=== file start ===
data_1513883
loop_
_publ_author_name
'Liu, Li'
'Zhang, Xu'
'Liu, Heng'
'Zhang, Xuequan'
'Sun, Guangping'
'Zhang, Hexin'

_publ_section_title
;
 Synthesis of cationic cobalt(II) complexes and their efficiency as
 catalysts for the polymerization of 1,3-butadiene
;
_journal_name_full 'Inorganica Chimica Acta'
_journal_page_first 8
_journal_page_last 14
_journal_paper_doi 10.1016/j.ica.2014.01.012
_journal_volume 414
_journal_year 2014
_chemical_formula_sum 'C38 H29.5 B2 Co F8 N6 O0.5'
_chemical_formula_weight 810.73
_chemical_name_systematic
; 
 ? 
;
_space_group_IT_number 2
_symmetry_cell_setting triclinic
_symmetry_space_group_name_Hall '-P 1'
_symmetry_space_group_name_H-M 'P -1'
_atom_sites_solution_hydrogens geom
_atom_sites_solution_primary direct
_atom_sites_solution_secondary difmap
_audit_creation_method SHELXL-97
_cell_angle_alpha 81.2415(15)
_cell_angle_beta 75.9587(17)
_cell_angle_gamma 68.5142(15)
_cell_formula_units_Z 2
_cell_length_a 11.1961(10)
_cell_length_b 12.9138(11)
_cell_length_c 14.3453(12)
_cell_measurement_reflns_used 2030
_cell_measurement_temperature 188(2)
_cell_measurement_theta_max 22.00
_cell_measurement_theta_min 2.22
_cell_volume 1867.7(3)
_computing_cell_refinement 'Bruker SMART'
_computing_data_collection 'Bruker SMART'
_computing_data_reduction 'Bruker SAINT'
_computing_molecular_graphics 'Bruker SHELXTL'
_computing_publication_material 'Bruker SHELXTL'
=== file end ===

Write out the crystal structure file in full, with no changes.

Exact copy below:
data_1513883
loop_
_publ_author_name
'Liu, Li'
'Zhang, Xu'
'Liu, Heng'
'Zhang, Xuequan'
'Sun, Guangping'
'Zhang, Hexin'

_publ_section_title
;
 Synthesis of cationic cobalt(II) complexes and their efficiency as
 catalysts for the polymerization of 1,3-butadiene
;
_journal_name_full 'Inorganica Chimica Acta'
_journal_page_first 8
_journal_page_last 14
_journal_paper_doi 10.1016/j.ica.2014.01.012
_journal_volume 414
_journal_year 2014
_chemical_formula_sum 'C38 H29.5 B2 Co F8 N6 O0.5'
_chemical_formula_weight 810.73
_chemical_name_systematic
; 
 ? 
;
_space_group_IT_number 2
_symmetry_cell_setting triclinic
_symmetry_space_group_name_Hall '-P 1'
_symmetry_space_group_name_H-M 'P -1'
_atom_sites_solution_hydrogens geom
_atom_sites_solution_primary direct
_atom_sites_solution_secondary difmap
_audit_creation_method SHELXL-97
_cell_angle_alpha 81.2415(15)
_cell_angle_beta 75.9587(17)
_cell_angle_gamma 68.5142(15)
_cell_formula_units_Z 2
_cell_length_a 11.1961(10)
_cell_length_b 12.9138(11)
_cell_length_c 14.3453(12)
_cell_measurement_reflns_used 2030
_cell_measurement_temperature 188(2)
_cell_measurement_theta_max 22.00
_cell_measurement_theta_min 2.22
_cell_volume 1867.7(3)
_computing_cell_refinement 'Bruker SMART'
_computing_data_collection 'Bruker SMART'
_computing_data_reduction 'Bruker SAINT'
_computing_molecular_graphics 'Bruker SHELXTL'
_computing_publication_material 'Bruker SHELXTL'